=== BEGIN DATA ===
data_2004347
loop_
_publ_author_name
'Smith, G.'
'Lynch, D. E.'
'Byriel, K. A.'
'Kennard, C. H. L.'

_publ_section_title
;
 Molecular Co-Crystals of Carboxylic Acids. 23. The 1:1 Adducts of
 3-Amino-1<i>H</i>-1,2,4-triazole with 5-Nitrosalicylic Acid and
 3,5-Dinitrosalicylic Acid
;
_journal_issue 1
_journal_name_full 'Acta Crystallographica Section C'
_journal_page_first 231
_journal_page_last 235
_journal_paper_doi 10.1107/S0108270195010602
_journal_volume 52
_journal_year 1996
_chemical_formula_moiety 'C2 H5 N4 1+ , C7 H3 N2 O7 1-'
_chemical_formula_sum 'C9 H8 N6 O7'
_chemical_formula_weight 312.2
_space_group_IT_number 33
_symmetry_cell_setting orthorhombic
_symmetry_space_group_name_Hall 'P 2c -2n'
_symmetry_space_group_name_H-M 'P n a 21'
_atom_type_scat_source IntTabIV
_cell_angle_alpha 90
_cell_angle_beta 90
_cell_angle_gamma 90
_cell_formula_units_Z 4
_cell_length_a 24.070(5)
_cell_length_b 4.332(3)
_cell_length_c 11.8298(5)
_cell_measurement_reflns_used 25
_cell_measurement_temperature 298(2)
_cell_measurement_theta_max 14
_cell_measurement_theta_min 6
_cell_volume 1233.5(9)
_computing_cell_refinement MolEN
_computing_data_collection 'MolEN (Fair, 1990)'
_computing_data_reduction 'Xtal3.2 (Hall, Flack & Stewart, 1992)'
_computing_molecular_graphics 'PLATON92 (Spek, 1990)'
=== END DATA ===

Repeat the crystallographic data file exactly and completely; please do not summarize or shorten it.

data_2004347
loop_
_publ_author_name
'Smith, G.'
'Lynch, D. E.'
'Byriel, K. A.'
'Kennard, C. H. L.'

_publ_section_title
;
 Molecular Co-Crystals of Carboxylic Acids. 23. The 1:1 Adducts of
 3-Amino-1<i>H</i>-1,2,4-triazole with 5-Nitrosalicylic Acid and
 3,5-Dinitrosalicylic Acid
;
_journal_issue 1
_journal_name_full 'Acta Crystallographica Section C'
_journal_page_first 231
_journal_page_last 235
_journal_paper_doi 10.1107/S0108270195010602
_journal_volume 52
_journal_year 1996
_chemical_formula_moiety 'C2 H5 N4 1+ , C7 H3 N2 O7 1-'
_chemical_formula_sum 'C9 H8 N6 O7'
_chemical_formula_weight 312.2
_space_group_IT_number 33
_symmetry_cell_setting orthorhombic
_symmetry_space_group_name_Hall 'P 2c -2n'
_symmetry_space_group_name_H-M 'P n a 21'
_atom_type_scat_source IntTabIV
_cell_angle_alpha 90
_cell_angle_beta 90
_cell_angle_gamma 90
_cell_formula_units_Z 4
_cell_length_a 24.070(5)
_cell_length_b 4.332(3)
_cell_length_c 11.8298(5)
_cell_measurement_reflns_used 25
_cell_measurement_temperature 298(2)
_cell_measurement_theta_max 14
_cell_measurement_theta_min 6
_cell_volume 1233.5(9)
_computing_cell_refinement MolEN
_computing_data_collection 'MolEN (Fair, 1990)'
_computing_data_reduction 'Xtal3.2 (Hall, Flack & Stewart, 1992)'
_computing_molecular_graphics 'PLATON92 (Spek, 1990)'